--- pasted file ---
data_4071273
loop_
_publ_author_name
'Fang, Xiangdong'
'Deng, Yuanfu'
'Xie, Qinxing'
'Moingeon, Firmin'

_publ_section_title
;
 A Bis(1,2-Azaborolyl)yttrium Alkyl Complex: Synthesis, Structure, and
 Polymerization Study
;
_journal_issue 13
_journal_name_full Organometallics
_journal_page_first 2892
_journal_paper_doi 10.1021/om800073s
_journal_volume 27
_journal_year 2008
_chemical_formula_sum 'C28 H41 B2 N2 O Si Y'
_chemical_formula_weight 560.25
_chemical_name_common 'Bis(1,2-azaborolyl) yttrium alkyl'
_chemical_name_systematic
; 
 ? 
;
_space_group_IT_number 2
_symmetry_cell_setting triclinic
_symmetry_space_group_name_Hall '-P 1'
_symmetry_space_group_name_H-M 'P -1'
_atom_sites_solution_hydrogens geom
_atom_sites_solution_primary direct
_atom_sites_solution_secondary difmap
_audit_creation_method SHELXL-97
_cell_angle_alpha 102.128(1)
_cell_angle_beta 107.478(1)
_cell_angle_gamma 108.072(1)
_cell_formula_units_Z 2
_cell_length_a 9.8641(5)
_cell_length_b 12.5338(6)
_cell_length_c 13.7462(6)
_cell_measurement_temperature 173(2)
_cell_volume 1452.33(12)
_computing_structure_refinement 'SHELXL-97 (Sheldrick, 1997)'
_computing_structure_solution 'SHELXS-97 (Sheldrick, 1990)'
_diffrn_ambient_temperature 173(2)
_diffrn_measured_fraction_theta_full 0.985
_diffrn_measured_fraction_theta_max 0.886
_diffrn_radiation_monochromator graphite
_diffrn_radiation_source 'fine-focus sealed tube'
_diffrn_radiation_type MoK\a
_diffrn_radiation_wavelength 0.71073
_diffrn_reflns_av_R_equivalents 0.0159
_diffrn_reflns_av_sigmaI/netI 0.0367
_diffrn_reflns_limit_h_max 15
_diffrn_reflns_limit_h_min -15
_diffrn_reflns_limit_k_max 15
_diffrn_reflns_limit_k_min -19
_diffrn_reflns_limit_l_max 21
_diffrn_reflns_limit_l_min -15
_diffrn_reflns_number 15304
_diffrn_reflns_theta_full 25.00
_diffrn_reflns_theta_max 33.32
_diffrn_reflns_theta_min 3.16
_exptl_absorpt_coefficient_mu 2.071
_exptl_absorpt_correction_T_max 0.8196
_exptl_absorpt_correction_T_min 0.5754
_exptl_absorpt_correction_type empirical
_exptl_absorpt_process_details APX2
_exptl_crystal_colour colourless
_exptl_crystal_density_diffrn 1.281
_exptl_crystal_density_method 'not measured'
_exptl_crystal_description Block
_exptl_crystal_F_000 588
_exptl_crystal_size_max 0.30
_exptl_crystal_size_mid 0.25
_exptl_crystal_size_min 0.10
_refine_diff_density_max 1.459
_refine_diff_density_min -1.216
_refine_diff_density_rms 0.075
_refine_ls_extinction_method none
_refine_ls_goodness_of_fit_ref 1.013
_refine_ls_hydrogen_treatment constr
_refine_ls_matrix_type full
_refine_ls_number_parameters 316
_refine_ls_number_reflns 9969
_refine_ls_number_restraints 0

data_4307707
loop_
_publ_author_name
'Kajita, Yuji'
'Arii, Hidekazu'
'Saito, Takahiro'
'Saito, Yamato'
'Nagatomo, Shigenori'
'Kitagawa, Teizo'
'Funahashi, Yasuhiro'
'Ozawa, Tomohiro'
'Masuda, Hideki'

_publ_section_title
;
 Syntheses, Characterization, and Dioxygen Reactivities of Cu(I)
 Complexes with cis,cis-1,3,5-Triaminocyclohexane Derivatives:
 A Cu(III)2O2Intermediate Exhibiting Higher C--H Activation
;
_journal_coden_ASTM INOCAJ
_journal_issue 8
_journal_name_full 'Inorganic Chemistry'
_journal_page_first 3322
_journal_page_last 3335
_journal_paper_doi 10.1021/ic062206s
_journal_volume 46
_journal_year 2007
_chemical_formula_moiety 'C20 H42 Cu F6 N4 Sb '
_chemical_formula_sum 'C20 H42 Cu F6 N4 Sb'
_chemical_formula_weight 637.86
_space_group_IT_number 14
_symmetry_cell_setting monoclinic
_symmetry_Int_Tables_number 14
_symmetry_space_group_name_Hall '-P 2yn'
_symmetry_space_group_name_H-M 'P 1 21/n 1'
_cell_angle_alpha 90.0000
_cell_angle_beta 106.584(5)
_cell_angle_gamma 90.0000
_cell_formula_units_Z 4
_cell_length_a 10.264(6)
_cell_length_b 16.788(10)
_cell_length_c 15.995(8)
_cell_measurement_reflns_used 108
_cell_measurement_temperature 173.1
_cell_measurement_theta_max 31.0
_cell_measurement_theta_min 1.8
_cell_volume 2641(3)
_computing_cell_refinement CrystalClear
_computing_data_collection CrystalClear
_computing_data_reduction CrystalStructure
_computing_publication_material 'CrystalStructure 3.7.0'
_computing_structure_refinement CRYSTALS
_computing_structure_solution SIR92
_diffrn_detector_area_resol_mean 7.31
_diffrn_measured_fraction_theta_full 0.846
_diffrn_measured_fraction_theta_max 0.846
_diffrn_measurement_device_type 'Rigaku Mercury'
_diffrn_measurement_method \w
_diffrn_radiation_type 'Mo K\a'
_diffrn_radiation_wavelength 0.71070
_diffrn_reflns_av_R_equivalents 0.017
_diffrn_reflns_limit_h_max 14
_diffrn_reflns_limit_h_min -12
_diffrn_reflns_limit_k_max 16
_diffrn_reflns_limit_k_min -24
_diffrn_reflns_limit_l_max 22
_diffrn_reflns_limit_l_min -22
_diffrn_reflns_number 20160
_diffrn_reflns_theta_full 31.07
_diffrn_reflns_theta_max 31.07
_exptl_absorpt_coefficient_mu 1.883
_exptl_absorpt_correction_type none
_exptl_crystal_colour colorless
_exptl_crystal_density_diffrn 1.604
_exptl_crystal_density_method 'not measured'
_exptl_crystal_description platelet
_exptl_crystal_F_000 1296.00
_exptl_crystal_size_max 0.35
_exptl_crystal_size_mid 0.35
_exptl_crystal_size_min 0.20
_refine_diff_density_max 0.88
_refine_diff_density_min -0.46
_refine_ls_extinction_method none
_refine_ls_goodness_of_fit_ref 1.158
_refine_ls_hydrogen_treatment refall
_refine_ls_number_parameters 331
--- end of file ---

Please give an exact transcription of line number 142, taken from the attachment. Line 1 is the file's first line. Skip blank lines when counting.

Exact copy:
_diffrn_measurement_device_type 'Rigaku Mercury'